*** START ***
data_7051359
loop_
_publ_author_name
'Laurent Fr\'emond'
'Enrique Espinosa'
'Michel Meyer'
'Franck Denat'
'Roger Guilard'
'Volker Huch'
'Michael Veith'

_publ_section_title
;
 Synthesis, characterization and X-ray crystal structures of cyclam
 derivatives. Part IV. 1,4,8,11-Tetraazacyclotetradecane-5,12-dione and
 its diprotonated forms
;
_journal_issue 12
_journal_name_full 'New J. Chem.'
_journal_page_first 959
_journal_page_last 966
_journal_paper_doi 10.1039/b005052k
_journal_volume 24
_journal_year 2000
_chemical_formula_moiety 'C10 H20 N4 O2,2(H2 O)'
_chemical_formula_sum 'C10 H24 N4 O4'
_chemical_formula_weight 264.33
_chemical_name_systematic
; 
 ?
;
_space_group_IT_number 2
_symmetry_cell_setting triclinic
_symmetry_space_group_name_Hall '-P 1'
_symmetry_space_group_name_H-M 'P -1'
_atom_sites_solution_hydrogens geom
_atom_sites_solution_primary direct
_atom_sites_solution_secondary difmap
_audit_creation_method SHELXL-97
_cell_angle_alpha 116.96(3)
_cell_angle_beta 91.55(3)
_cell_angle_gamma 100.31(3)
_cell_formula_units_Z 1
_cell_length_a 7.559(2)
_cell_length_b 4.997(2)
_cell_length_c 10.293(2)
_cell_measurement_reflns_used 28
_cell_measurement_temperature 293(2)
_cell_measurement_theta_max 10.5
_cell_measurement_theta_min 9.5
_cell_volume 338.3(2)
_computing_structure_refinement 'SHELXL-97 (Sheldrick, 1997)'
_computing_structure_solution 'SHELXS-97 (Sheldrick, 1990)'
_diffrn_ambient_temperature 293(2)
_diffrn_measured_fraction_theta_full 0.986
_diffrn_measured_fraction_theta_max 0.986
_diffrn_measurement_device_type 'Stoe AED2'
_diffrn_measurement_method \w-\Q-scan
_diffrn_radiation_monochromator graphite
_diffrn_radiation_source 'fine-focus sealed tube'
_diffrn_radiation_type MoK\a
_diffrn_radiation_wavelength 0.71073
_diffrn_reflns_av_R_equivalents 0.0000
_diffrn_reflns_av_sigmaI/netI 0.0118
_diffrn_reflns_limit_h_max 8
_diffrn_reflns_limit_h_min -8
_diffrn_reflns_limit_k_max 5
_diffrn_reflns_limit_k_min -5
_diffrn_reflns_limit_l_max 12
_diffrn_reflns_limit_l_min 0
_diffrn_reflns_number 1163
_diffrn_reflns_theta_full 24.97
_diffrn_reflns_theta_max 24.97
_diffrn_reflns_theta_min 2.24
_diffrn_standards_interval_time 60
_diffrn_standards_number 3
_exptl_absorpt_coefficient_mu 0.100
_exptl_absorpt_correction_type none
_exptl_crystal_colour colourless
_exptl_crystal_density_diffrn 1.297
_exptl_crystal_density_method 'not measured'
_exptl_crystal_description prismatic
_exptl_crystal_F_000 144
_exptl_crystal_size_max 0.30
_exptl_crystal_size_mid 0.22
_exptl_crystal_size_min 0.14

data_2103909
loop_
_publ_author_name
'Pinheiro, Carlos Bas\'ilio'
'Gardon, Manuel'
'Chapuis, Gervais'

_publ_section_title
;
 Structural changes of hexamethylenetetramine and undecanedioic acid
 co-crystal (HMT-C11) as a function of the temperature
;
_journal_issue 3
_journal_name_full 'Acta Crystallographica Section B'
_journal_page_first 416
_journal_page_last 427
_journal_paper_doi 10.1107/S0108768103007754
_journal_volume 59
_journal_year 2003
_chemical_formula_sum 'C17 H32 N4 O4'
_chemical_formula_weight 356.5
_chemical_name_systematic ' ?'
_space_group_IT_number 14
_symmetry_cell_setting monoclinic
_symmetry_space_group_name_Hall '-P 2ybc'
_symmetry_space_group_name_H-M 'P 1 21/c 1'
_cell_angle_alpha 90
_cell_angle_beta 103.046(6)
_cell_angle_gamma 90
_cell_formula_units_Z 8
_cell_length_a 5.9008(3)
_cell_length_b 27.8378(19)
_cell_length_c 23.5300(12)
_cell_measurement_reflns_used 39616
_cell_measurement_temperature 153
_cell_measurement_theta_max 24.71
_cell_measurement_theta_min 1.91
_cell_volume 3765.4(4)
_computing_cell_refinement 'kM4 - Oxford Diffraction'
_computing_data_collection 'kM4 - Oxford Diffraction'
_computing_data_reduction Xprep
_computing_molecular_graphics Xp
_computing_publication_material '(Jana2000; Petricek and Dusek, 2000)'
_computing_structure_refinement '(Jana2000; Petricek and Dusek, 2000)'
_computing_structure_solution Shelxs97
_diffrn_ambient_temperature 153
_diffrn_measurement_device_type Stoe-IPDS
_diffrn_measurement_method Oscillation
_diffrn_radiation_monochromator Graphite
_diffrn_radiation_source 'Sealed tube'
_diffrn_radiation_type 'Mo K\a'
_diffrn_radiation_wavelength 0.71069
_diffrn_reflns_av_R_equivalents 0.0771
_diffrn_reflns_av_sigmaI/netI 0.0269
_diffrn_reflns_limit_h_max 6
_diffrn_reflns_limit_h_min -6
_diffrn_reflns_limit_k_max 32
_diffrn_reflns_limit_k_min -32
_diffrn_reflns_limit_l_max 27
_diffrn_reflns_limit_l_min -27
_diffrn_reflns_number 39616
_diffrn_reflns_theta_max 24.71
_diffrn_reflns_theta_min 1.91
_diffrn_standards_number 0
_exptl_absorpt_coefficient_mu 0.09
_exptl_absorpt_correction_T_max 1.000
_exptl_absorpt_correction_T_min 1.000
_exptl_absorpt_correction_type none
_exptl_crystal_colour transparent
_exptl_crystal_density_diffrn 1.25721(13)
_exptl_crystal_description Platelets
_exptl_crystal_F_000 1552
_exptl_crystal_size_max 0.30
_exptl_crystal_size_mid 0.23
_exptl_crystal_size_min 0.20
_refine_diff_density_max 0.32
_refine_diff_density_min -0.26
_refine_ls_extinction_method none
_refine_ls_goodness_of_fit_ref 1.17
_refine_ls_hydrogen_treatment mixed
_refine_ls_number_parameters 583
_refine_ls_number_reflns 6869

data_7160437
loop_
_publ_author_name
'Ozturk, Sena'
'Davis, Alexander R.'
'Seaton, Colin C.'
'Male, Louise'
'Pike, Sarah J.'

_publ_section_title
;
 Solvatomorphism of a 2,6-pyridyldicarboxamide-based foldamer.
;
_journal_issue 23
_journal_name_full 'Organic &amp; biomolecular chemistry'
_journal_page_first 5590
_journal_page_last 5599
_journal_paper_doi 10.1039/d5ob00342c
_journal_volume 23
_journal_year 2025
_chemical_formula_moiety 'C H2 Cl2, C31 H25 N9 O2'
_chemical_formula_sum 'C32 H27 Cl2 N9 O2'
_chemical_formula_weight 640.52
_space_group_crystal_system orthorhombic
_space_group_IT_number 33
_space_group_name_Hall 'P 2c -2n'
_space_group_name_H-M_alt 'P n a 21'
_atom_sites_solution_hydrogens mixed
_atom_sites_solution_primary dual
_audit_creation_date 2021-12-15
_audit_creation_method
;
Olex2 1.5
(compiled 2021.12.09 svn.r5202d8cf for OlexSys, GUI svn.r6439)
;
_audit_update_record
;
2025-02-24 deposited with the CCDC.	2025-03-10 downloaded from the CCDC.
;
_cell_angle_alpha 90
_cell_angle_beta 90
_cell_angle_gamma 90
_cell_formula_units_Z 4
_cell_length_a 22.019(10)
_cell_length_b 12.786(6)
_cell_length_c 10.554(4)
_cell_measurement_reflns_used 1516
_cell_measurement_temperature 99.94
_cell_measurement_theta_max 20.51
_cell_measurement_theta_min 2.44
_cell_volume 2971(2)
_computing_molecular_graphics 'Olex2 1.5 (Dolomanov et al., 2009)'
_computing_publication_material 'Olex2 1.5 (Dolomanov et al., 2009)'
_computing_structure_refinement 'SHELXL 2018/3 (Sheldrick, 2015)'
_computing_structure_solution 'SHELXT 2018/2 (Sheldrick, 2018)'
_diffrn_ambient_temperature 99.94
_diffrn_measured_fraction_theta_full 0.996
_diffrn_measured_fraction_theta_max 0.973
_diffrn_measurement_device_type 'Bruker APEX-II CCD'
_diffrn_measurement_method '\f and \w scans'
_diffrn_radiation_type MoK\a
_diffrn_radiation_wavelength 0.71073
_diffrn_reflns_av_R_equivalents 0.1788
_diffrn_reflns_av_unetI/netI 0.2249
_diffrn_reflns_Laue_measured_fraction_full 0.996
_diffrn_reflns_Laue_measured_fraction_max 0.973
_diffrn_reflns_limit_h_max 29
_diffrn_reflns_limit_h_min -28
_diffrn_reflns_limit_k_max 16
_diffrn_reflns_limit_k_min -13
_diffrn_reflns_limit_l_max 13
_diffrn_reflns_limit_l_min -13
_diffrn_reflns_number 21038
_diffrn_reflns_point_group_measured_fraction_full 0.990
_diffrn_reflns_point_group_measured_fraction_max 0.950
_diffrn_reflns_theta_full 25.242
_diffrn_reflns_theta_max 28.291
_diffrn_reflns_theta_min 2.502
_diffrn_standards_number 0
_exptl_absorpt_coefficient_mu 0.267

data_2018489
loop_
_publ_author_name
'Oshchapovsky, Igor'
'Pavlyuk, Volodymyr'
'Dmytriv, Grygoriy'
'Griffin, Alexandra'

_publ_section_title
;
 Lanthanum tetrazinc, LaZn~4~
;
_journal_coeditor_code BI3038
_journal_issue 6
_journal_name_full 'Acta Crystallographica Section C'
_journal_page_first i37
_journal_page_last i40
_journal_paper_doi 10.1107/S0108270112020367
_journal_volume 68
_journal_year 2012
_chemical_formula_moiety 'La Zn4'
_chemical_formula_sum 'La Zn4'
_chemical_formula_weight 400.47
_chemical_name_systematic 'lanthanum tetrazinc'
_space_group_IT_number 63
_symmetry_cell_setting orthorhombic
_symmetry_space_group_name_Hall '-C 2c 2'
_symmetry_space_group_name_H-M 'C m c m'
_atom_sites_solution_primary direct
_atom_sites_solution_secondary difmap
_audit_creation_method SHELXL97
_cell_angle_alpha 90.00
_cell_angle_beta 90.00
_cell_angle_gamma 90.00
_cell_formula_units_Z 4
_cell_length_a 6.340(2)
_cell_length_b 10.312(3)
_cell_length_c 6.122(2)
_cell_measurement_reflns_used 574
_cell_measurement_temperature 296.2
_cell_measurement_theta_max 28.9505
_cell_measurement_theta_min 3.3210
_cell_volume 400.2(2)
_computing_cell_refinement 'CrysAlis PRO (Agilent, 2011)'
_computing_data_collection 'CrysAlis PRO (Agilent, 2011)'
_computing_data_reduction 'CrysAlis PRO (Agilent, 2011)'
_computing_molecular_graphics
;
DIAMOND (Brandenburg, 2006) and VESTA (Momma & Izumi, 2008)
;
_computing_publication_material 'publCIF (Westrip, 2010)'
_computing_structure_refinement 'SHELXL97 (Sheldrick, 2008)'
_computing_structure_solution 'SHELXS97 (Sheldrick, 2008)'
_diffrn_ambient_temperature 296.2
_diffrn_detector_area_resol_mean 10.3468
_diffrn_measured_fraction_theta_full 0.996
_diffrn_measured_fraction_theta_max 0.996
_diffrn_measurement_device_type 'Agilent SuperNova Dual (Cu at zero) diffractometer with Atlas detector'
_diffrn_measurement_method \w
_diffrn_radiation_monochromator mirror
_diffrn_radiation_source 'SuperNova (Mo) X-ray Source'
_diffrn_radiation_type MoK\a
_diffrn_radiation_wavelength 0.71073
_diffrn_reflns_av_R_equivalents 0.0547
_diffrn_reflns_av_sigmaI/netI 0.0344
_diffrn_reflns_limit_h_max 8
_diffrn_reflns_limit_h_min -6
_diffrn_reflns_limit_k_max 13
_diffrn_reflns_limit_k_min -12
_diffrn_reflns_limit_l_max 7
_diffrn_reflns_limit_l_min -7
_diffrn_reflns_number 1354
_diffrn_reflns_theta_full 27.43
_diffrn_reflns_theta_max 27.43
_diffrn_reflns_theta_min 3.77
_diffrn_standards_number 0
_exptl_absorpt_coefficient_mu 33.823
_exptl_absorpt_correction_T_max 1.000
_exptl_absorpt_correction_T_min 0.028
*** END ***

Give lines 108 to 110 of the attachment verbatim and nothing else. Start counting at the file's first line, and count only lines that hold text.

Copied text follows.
_symmetry_cell_setting monoclinic
_symmetry_space_group_name_Hall '-P 2ybc'
_symmetry_space_group_name_H-M 'P 1 21/c 1'